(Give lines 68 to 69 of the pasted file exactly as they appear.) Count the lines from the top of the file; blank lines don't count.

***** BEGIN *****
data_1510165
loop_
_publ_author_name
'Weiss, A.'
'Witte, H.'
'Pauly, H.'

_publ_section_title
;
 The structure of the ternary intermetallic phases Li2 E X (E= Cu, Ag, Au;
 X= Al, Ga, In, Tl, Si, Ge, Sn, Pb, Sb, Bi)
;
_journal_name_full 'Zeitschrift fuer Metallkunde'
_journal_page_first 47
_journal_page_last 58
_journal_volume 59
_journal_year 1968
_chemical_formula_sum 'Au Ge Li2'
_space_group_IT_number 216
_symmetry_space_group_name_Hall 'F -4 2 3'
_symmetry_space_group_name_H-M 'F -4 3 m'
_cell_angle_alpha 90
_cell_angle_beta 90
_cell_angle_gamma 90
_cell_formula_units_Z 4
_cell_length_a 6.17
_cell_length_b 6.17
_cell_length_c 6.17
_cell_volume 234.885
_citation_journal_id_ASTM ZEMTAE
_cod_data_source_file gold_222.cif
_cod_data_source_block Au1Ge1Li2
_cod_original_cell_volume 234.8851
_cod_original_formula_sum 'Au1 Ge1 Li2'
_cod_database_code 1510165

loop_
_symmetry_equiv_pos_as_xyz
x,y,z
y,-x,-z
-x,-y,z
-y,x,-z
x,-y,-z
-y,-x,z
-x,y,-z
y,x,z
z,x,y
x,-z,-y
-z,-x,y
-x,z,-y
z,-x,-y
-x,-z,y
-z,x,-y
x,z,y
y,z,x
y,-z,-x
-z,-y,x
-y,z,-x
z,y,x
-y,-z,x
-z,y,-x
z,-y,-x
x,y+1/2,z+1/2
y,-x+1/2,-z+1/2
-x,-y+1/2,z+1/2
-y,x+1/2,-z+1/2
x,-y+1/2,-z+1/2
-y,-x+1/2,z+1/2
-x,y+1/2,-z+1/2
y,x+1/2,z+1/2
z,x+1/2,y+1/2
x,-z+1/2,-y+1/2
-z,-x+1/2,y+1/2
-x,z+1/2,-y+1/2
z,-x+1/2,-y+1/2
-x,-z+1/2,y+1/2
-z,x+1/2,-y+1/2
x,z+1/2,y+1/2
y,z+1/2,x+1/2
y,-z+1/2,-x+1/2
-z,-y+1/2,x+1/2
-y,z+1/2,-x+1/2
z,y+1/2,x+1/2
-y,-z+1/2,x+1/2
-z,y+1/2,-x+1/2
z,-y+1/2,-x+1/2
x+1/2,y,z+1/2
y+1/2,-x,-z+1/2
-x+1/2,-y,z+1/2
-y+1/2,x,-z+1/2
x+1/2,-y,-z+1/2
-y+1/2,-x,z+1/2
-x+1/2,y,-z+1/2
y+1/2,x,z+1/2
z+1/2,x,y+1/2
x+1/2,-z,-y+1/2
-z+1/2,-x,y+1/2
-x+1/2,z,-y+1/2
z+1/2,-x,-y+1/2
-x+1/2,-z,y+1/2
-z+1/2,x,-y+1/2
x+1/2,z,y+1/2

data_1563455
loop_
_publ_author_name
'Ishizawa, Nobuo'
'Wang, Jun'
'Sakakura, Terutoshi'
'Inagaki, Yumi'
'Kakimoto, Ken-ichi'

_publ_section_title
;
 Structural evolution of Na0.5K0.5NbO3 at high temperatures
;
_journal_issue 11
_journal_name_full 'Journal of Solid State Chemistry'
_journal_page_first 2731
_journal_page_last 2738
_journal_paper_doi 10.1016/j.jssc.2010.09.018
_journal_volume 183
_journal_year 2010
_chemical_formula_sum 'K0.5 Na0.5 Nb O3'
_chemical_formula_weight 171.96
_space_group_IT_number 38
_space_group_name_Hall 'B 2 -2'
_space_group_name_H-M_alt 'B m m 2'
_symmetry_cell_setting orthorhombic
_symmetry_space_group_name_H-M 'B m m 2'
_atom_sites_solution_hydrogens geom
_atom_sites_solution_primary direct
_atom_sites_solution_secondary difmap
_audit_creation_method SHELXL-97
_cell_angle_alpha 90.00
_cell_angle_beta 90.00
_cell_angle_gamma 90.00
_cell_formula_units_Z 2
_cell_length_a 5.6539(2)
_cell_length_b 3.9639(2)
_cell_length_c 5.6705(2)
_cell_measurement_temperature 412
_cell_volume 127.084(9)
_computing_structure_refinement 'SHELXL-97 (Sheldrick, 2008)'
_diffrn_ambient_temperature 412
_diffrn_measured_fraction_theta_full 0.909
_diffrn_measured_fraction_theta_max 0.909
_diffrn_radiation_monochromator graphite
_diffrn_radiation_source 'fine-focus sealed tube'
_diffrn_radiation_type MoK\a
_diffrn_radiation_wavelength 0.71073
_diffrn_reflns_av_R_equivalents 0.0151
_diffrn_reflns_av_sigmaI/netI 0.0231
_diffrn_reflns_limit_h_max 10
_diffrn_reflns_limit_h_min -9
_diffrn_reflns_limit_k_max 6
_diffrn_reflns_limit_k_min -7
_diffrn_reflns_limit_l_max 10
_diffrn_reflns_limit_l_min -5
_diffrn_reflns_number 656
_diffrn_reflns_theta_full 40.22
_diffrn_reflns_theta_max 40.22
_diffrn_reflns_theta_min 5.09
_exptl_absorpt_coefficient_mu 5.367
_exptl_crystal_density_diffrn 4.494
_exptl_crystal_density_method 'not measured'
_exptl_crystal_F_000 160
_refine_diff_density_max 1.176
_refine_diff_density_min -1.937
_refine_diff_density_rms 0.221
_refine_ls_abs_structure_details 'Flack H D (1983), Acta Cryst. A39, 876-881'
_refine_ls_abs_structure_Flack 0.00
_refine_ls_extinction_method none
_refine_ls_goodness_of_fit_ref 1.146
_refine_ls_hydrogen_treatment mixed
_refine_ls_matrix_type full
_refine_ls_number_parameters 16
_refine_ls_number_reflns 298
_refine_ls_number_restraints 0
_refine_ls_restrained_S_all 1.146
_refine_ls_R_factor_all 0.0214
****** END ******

y,x+1/2,z+1/2
z,x+1/2,y+1/2